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Williamsburg Bridge Barriers Nearly Complete

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The concrete barriers aimed at redirecting bicycle traffic at the bridge entrance are in place.

Closing the loop on a story we first brought you last June, we took a walk across Delancey Street (all 250 feet of it) this week to have a look at the new concrete barriers the city has installed to direct bike and pedestrian traffic flow at the entrance to the Williamsburg Bridge.

The barriers, which were not that popular with cyclists, were paid for with anti-terrorism funds, and along with countdown clocks on the walk lights, are an attempt to improve safety at the dangerous intersection of Delancey and Clinton streets.

Click through for more photos.


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  1. I think the point is to slow down the cyclists (who tend to come hurtling off the bridge on fixies) for the benefit of pedestrians. As a pedestrian who crosses there frequently, mostly in a state of mild alarm shading to terror, I hope it works. It does seem counterintuitive, though, to herd both cyclists and pedestrians into a narrower space.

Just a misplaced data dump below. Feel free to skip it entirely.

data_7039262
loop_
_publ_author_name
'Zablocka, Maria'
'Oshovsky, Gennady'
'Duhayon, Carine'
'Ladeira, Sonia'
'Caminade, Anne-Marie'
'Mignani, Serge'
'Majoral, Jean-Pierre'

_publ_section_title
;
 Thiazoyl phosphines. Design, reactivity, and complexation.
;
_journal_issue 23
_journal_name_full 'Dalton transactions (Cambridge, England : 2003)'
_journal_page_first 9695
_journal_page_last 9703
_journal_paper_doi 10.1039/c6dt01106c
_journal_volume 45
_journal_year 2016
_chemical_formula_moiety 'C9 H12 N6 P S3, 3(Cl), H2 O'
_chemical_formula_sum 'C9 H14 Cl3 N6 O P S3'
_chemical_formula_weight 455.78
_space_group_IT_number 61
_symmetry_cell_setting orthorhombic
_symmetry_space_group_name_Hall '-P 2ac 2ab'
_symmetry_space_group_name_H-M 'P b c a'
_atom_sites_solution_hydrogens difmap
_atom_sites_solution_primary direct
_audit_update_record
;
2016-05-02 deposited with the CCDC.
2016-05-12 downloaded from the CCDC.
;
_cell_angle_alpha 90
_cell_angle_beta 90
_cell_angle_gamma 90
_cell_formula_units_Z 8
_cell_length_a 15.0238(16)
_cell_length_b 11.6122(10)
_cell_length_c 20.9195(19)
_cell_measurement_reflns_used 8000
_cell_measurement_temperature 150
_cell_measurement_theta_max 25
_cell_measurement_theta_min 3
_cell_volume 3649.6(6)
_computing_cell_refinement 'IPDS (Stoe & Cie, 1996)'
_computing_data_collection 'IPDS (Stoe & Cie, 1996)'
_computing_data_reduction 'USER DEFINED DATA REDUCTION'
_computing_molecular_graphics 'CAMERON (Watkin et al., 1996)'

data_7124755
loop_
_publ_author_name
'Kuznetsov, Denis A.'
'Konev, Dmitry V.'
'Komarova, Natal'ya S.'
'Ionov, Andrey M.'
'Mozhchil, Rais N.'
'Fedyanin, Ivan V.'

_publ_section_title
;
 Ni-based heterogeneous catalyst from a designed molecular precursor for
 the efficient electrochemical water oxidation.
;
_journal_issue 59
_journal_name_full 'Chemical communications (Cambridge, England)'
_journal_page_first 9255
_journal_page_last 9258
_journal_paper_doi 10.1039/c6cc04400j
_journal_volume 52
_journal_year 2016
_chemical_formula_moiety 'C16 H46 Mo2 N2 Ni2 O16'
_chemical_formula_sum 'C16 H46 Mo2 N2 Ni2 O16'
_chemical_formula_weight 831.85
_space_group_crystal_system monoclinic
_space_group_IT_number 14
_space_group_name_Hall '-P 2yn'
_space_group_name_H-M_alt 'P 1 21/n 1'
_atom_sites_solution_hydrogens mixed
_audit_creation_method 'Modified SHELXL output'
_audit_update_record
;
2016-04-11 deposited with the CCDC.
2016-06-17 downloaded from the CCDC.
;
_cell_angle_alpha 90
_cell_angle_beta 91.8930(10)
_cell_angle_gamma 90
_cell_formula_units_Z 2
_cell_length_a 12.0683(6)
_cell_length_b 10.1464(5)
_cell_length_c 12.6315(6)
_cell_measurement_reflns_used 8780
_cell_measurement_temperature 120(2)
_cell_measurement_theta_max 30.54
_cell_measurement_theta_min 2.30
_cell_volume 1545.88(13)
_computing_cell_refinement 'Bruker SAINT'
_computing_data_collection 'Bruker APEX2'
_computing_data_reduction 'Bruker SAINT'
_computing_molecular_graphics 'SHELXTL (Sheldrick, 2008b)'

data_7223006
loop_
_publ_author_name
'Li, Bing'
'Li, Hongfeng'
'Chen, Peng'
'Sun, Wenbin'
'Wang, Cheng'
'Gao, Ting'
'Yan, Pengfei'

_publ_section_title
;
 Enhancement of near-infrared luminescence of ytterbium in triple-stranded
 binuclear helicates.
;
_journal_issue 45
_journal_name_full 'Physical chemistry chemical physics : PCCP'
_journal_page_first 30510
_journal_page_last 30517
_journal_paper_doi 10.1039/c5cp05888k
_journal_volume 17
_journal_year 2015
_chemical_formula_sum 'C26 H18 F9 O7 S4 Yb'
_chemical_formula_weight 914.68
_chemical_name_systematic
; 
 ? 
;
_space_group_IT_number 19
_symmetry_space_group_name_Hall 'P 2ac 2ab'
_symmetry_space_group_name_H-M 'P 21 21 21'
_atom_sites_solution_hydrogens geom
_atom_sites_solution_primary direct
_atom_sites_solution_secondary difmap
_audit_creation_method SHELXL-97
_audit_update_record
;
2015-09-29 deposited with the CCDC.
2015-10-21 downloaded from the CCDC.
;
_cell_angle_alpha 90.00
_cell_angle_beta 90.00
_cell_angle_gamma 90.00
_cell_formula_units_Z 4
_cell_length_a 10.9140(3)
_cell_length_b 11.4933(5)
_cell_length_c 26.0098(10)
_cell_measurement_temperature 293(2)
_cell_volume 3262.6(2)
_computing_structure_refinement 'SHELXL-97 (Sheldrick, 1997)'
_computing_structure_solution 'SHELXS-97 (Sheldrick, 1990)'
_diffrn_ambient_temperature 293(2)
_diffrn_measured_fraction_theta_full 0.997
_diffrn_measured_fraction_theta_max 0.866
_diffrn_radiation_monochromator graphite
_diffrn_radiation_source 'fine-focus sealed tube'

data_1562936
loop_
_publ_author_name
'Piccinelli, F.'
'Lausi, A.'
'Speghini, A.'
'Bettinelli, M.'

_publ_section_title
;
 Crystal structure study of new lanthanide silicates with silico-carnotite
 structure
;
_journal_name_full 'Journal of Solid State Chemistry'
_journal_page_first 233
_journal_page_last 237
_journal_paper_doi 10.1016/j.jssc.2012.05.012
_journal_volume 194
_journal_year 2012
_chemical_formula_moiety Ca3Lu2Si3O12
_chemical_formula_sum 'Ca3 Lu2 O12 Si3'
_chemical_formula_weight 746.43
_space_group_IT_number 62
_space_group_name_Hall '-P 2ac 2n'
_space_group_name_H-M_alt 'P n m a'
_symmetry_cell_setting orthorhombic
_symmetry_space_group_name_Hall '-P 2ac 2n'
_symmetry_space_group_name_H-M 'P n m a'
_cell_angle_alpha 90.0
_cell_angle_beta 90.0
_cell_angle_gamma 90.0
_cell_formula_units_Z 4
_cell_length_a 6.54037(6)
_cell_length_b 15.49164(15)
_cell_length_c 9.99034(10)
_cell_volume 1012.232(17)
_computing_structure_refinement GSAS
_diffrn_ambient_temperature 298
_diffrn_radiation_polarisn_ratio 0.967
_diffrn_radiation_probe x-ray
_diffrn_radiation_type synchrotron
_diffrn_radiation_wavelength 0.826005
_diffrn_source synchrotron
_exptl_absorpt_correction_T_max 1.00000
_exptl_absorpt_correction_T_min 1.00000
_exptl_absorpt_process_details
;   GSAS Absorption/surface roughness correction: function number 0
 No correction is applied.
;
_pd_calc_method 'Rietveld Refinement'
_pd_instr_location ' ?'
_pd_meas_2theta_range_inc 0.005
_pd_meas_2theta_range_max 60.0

2. As a conscientious cyclist, I’m especially aware of sharing the road with other cyclists, cars and pedestrians. The intersection of Delancey and Clinton is, indeed, treacherous, exacerbated by cyclists speeding off the Williamsburg Bridge into Manhattan. Pedestrians and cyclists have a very few number of seconds to make it across Delancey, and recently I was almost wiped out on my bike during my green light by a cyclist speeding down the ramp and shouting at me to watch it.

    And now they’ve built a barricade to ‘prevent terrorists from driving onto that intersection’? I thought it was a joke when I read about it. With pedestrians and cyclists alike rushing to get even halfway across Delancey at Clinton, these barriers will only impede this bottleneck of cyclists crossing Delancey, cyclists whipping off the Bridge, and pedestrians running for their lives with a tiny entrance into the ‘box.’

    A better use of those cement blocks would have been as part of a pedestrian and bicycle bridge over Delancey Street at Clinton. The public threat here is not ‘terrorists driving onto the pathway’; the public threat is the 10 second crossing light, the traffic cops who ignore the green light on Clinton and continue to wave cars and trucks on and off the bridge, and cyclists coming off the bridge slope at 15-20 mph paying little attention as to who has the light at the end of the bridge.

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